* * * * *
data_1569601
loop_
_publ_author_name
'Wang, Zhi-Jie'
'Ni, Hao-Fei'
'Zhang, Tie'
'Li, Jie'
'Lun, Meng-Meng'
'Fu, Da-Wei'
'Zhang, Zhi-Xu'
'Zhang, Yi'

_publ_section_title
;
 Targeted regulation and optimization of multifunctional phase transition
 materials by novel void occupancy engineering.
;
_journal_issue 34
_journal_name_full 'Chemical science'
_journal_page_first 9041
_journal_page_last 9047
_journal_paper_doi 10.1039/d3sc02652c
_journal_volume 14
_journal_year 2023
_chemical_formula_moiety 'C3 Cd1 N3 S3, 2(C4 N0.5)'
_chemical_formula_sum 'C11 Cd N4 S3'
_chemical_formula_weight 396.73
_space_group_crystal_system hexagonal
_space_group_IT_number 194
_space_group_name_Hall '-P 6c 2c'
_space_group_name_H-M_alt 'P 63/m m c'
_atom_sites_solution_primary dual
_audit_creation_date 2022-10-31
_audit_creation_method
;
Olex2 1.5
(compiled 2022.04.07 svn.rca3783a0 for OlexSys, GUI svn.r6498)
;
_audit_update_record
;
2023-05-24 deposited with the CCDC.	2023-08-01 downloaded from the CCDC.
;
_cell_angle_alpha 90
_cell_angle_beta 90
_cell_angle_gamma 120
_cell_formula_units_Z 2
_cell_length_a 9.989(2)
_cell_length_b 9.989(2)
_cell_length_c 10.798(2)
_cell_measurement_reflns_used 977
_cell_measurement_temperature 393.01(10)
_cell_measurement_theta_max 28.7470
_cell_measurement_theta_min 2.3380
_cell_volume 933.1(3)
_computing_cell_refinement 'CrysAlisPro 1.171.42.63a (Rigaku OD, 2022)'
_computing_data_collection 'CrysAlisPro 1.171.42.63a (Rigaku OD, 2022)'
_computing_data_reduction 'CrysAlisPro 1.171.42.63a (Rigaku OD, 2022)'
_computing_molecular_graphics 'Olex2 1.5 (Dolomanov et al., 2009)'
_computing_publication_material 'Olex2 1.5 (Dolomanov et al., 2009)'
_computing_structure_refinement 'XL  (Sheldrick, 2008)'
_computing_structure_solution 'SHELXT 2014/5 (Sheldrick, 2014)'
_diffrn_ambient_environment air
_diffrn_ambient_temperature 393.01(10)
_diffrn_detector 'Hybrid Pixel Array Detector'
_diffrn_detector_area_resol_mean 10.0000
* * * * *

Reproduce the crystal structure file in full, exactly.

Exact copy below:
data_1569601
loop_
_publ_author_name
'Wang, Zhi-Jie'
'Ni, Hao-Fei'
'Zhang, Tie'
'Li, Jie'
'Lun, Meng-Meng'
'Fu, Da-Wei'
'Zhang, Zhi-Xu'
'Zhang, Yi'

_publ_section_title
;
 Targeted regulation and optimization of multifunctional phase transition
 materials by novel void occupancy engineering.
;
_journal_issue 34
_journal_name_full 'Chemical science'
_journal_page_first 9041
_journal_page_last 9047
_journal_paper_doi 10.1039/d3sc02652c
_journal_volume 14
_journal_year 2023
_chemical_formula_moiety 'C3 Cd1 N3 S3, 2(C4 N0.5)'
_chemical_formula_sum 'C11 Cd N4 S3'
_chemical_formula_weight 396.73
_space_group_crystal_system hexagonal
_space_group_IT_number 194
_space_group_name_Hall '-P 6c 2c'
_space_group_name_H-M_alt 'P 63/m m c'
_atom_sites_solution_primary dual
_audit_creation_date 2022-10-31
_audit_creation_method
;
Olex2 1.5
(compiled 2022.04.07 svn.rca3783a0 for OlexSys, GUI svn.r6498)
;
_audit_update_record
;
2023-05-24 deposited with the CCDC.	2023-08-01 downloaded from the CCDC.
;
_cell_angle_alpha 90
_cell_angle_beta 90
_cell_angle_gamma 120
_cell_formula_units_Z 2
_cell_length_a 9.989(2)
_cell_length_b 9.989(2)
_cell_length_c 10.798(2)
_cell_measurement_reflns_used 977
_cell_measurement_temperature 393.01(10)
_cell_measurement_theta_max 28.7470
_cell_measurement_theta_min 2.3380
_cell_volume 933.1(3)
_computing_cell_refinement 'CrysAlisPro 1.171.42.63a (Rigaku OD, 2022)'
_computing_data_collection 'CrysAlisPro 1.171.42.63a (Rigaku OD, 2022)'
_computing_data_reduction 'CrysAlisPro 1.171.42.63a (Rigaku OD, 2022)'
_computing_molecular_graphics 'Olex2 1.5 (Dolomanov et al., 2009)'
_computing_publication_material 'Olex2 1.5 (Dolomanov et al., 2009)'
_computing_structure_refinement 'XL  (Sheldrick, 2008)'
_computing_structure_solution 'SHELXT 2014/5 (Sheldrick, 2014)'
_diffrn_ambient_environment air
_diffrn_ambient_temperature 393.01(10)
_diffrn_detector 'Hybrid Pixel Array Detector'
_diffrn_detector_area_resol_mean 10.0000